The quest to become racing’s all-time leading earner among fillies and mares has ended for Mike Pegram’s two-time champion Silverbulletday, who has been retired and will be bred in 2001. The 4-year-old daughter of Silver Deputy and the Tom Rolfe mare Rokeby Rose, made her last start for Pegram and trainer Bob Baffert on July 23 at Delaware Park, where she finished third behind Lu Ravi in the Delaware Handicap (gr. III).
“All good things must come to the end, and this is the end,” Pegram said on Monday. “She’s the best horse a person could ever own, and you’ve got to do right by her. If Bobby doesn’t think she can be 100% by Breeders’ Cup time, you’ve got to pull the plug, because she’s got nothing else to prove. We had hoped to get her the money record and win the Distaff (gr. I), but that won’t be possible.”
Baffert said Silverbulletday had begun to show some wear and tear from a career which produced 15 wins from 23 starts, all stakes except for her maiden victory. “We just didn’t think it was right to take any chances with her,” Baffert said.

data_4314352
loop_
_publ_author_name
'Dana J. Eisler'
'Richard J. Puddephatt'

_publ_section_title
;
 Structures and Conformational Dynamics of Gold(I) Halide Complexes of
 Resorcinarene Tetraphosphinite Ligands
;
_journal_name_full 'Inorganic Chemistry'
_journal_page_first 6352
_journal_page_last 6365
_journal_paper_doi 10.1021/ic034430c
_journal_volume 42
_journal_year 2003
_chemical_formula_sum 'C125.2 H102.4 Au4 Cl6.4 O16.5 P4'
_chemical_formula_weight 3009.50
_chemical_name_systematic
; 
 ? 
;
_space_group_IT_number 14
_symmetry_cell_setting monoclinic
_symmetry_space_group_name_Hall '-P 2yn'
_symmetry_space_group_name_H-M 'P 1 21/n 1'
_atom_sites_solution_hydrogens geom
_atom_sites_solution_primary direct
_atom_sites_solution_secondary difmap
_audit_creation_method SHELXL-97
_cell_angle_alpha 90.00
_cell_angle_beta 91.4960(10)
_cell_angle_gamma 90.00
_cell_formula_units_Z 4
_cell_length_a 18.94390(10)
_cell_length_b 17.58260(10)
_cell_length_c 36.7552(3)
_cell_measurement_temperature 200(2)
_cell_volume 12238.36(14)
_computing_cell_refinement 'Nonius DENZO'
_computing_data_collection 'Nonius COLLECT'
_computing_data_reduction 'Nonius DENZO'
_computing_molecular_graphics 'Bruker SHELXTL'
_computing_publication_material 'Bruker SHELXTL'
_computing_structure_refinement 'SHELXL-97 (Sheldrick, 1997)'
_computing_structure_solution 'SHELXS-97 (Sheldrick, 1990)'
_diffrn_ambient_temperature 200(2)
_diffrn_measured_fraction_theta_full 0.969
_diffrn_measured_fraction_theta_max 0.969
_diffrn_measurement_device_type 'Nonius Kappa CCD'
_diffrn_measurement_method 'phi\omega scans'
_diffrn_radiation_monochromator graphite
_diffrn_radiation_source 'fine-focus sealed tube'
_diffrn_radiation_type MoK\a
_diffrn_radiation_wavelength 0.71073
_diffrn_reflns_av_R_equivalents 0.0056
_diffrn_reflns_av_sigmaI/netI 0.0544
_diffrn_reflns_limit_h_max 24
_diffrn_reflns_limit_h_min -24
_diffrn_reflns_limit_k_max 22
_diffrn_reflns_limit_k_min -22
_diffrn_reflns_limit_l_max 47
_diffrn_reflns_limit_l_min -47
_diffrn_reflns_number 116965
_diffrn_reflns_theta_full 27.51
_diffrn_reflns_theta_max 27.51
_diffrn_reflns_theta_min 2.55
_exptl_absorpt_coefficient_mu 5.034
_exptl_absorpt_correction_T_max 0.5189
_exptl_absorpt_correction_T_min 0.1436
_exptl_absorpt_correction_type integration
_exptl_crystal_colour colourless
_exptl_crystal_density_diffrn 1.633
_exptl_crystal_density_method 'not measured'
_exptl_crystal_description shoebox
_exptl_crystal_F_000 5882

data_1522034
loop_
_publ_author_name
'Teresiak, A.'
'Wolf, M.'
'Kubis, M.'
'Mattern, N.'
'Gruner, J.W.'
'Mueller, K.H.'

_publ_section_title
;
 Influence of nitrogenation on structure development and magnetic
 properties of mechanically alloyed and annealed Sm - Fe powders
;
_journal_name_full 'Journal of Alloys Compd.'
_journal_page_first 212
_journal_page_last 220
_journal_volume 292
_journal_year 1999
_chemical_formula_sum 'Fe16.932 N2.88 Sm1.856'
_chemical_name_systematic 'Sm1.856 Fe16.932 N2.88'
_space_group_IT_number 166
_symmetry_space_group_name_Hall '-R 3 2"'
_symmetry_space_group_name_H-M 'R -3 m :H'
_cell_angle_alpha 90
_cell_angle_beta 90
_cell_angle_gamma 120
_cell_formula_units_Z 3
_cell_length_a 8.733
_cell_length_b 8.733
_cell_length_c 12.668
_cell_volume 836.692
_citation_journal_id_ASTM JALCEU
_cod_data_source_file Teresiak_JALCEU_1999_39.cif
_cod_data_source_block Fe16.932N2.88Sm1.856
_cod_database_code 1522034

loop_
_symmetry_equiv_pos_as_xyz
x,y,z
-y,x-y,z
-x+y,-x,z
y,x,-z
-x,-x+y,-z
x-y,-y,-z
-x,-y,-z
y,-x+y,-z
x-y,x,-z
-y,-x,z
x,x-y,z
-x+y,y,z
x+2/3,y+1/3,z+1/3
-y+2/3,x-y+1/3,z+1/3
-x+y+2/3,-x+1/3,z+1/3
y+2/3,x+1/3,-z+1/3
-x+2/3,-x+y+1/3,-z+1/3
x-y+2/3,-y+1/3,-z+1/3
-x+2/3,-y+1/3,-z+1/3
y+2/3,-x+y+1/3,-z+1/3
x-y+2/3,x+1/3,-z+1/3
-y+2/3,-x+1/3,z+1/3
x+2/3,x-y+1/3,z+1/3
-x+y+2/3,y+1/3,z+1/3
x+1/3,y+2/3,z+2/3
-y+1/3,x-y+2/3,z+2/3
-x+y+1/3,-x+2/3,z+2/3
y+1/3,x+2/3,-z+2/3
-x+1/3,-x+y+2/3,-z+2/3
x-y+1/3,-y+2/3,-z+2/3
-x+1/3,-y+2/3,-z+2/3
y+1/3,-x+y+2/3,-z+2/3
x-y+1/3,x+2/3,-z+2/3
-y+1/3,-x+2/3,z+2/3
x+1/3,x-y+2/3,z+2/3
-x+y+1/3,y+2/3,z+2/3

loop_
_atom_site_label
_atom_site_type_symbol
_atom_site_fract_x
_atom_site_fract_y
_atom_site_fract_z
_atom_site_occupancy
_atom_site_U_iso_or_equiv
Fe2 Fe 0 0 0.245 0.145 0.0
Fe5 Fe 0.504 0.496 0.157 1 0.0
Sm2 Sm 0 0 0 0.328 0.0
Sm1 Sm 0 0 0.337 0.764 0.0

Pegram said no decision has been made on a mating for Silverbulletday, whom he purchased for $155,000 at the 1997 Fasig-Tipton Kentucky July yearling sale. He said Silverbulletday, who has been stabled at Saratoga, would be sent to John Sikura’s Hill ‘n’ Dale Farm near Lexington.
Silverbulletday burst onto the scene in June of 1998, shortly after Pegram’s Real Quiet had captured two-thirds of the Triple Crown en route to a year-end championship. She won six of seven starts as a 2-year-old, highlighted by a victory in the Breeders’ Cup Juvenile Fillies (gr. I), then won eight of 11 as a 3-year-old in 1999, when her triumphs included the Kentucky Oaks (gr. I) and Alabama Stakes (gr. I). Silverbulletday won Eclipse Awards as champion 2-year-old and 3-year-old filly.
“I’ve never had a filly that could do what she did,” Baffert said. “Her Alabama was awesome. She ran a mile and a quarter and didn’t even take a deep breath when she came back.”
Silverbulletday won just one of five starts this year and retired with earnings of $3,093,207. Serena’s Song holds the distaffer earnings record with $3,283,388.
“When you get two horses of a lifetime back to back, it puts you on an incredible high,” Pegram said of his two champions. “The only way I could show my appreciation was to have a hell of a good time. I think we did that. She had a great fan club, too, so it’s sad to see a champion go out on a losing streak, but sometimes that’s the reality of the business. I just hope she’s as great a broodmare as she was a racemare.”